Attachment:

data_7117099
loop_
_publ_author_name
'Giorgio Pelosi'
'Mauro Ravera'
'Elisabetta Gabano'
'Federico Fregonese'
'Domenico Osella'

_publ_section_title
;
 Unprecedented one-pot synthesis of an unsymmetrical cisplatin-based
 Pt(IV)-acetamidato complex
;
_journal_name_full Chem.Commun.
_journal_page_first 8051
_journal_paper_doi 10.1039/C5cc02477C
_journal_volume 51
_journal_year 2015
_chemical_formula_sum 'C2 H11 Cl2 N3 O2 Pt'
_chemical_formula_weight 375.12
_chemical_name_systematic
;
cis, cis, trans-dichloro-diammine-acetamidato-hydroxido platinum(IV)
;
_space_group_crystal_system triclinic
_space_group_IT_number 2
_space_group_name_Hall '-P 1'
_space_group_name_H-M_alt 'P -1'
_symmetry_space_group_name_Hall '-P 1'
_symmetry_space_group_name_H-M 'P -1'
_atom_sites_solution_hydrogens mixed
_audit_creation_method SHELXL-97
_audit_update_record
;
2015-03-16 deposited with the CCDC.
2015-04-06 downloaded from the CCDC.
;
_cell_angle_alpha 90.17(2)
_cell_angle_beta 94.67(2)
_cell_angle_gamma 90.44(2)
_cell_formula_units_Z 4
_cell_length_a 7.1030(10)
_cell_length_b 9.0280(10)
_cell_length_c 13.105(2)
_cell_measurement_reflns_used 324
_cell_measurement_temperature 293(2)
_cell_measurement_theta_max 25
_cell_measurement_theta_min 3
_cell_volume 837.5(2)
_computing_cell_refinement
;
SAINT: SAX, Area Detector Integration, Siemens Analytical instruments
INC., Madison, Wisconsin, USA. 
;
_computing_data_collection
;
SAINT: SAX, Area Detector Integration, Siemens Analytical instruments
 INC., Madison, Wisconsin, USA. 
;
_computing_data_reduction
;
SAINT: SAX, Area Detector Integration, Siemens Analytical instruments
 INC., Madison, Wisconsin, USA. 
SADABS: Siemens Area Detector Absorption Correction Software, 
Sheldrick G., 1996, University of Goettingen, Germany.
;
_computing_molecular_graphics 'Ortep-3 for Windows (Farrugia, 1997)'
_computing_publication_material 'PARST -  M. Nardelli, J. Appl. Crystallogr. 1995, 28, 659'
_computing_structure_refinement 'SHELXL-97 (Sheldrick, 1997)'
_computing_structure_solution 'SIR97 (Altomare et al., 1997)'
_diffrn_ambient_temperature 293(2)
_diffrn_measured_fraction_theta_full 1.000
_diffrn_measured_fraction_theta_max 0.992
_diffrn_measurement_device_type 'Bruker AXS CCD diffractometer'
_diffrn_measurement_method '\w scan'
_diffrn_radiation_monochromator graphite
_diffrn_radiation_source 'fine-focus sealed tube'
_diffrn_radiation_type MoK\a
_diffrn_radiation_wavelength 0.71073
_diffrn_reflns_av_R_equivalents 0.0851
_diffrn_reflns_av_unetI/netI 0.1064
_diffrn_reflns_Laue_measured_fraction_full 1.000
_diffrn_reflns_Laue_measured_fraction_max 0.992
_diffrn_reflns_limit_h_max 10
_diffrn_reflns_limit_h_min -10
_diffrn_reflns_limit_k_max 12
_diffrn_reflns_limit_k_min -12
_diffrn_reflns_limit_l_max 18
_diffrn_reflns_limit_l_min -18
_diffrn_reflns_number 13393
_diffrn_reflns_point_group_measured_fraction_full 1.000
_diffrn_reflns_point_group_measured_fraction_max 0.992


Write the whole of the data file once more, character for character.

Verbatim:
data_7117099
loop_
_publ_author_name
'Giorgio Pelosi'
'Mauro Ravera'
'Elisabetta Gabano'
'Federico Fregonese'
'Domenico Osella'

_publ_section_title
;
 Unprecedented one-pot synthesis of an unsymmetrical cisplatin-based
 Pt(IV)-acetamidato complex
;
_journal_name_full Chem.Commun.
_journal_page_first 8051
_journal_paper_doi 10.1039/C5cc02477C
_journal_volume 51
_journal_year 2015
_chemical_formula_sum 'C2 H11 Cl2 N3 O2 Pt'
_chemical_formula_weight 375.12
_chemical_name_systematic
;
cis, cis, trans-dichloro-diammine-acetamidato-hydroxido platinum(IV)
;
_space_group_crystal_system triclinic
_space_group_IT_number 2
_space_group_name_Hall '-P 1'
_space_group_name_H-M_alt 'P -1'
_symmetry_space_group_name_Hall '-P 1'
_symmetry_space_group_name_H-M 'P -1'
_atom_sites_solution_hydrogens mixed
_audit_creation_method SHELXL-97
_audit_update_record
;
2015-03-16 deposited with the CCDC.
2015-04-06 downloaded from the CCDC.
;
_cell_angle_alpha 90.17(2)
_cell_angle_beta 94.67(2)
_cell_angle_gamma 90.44(2)
_cell_formula_units_Z 4
_cell_length_a 7.1030(10)
_cell_length_b 9.0280(10)
_cell_length_c 13.105(2)
_cell_measurement_reflns_used 324
_cell_measurement_temperature 293(2)
_cell_measurement_theta_max 25
_cell_measurement_theta_min 3
_cell_volume 837.5(2)
_computing_cell_refinement
;
SAINT: SAX, Area Detector Integration, Siemens Analytical instruments
INC., Madison, Wisconsin, USA. 
;
_computing_data_collection
;
SAINT: SAX, Area Detector Integration, Siemens Analytical instruments
 INC., Madison, Wisconsin, USA. 
;
_computing_data_reduction
;
SAINT: SAX, Area Detector Integration, Siemens Analytical instruments
 INC., Madison, Wisconsin, USA. 
SADABS: Siemens Area Detector Absorption Correction Software, 
Sheldrick G., 1996, University of Goettingen, Germany.
;
_computing_molecular_graphics 'Ortep-3 for Windows (Farrugia, 1997)'
_computing_publication_material 'PARST -  M. Nardelli, J. Appl. Crystallogr. 1995, 28, 659'
_computing_structure_refinement 'SHELXL-97 (Sheldrick, 1997)'
_computing_structure_solution 'SIR97 (Altomare et al., 1997)'
_diffrn_ambient_temperature 293(2)
_diffrn_measured_fraction_theta_full 1.000
_diffrn_measured_fraction_theta_max 0.992
_diffrn_measurement_device_type 'Bruker AXS CCD diffractometer'
_diffrn_measurement_method '\w scan'
_diffrn_radiation_monochromator graphite
_diffrn_radiation_source 'fine-focus sealed tube'
_diffrn_radiation_type MoK\a
_diffrn_radiation_wavelength 0.71073
_diffrn_reflns_av_R_equivalents 0.0851
_diffrn_reflns_av_unetI/netI 0.1064
_diffrn_reflns_Laue_measured_fraction_full 1.000
_diffrn_reflns_Laue_measured_fraction_max 0.992
_diffrn_reflns_limit_h_max 10
_diffrn_reflns_limit_h_min -10
_diffrn_reflns_limit_k_max 12
_diffrn_reflns_limit_k_min -12
_diffrn_reflns_limit_l_max 18
_diffrn_reflns_limit_l_min -18
_diffrn_reflns_number 13393
_diffrn_reflns_point_group_measured_fraction_full 1.000
_diffrn_reflns_point_group_measured_fraction_max 0.992